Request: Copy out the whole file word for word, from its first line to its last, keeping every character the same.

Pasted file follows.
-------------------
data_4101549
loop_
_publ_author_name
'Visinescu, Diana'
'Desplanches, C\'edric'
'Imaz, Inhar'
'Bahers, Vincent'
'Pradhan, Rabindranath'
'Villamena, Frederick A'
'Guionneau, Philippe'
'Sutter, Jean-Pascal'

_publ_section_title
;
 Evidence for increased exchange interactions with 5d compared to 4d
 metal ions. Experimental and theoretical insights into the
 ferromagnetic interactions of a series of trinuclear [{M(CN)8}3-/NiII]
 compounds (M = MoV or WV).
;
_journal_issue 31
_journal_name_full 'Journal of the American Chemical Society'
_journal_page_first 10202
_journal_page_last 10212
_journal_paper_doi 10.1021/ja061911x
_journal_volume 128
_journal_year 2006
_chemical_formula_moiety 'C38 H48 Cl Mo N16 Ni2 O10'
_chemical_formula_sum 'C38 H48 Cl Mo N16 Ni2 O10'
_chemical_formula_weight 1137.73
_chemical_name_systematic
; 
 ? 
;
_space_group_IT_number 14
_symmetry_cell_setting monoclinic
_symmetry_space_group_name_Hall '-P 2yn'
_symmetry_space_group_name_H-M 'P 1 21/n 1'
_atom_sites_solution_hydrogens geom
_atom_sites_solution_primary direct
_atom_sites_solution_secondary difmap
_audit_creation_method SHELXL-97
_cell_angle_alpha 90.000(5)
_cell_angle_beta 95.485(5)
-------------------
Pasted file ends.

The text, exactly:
data_4101549
loop_
_publ_author_name
'Visinescu, Diana'
'Desplanches, C\'edric'
'Imaz, Inhar'
'Bahers, Vincent'
'Pradhan, Rabindranath'
'Villamena, Frederick A'
'Guionneau, Philippe'
'Sutter, Jean-Pascal'

_publ_section_title
;
 Evidence for increased exchange interactions with 5d compared to 4d
 metal ions. Experimental and theoretical insights into the
 ferromagnetic interactions of a series of trinuclear [{M(CN)8}3-/NiII]
 compounds (M = MoV or WV).
;
_journal_issue 31
_journal_name_full 'Journal of the American Chemical Society'
_journal_page_first 10202
_journal_page_last 10212
_journal_paper_doi 10.1021/ja061911x
_journal_volume 128
_journal_year 2006
_chemical_formula_moiety 'C38 H48 Cl Mo N16 Ni2 O10'
_chemical_formula_sum 'C38 H48 Cl Mo N16 Ni2 O10'
_chemical_formula_weight 1137.73
_chemical_name_systematic
; 
 ? 
;
_space_group_IT_number 14
_symmetry_cell_setting monoclinic
_symmetry_space_group_name_Hall '-P 2yn'
_symmetry_space_group_name_H-M 'P 1 21/n 1'
_atom_sites_solution_hydrogens geom
_atom_sites_solution_primary direct
_atom_sites_solution_secondary difmap
_audit_creation_method SHELXL-97
_cell_angle_alpha 90.000(5)
_cell_angle_beta 95.485(5)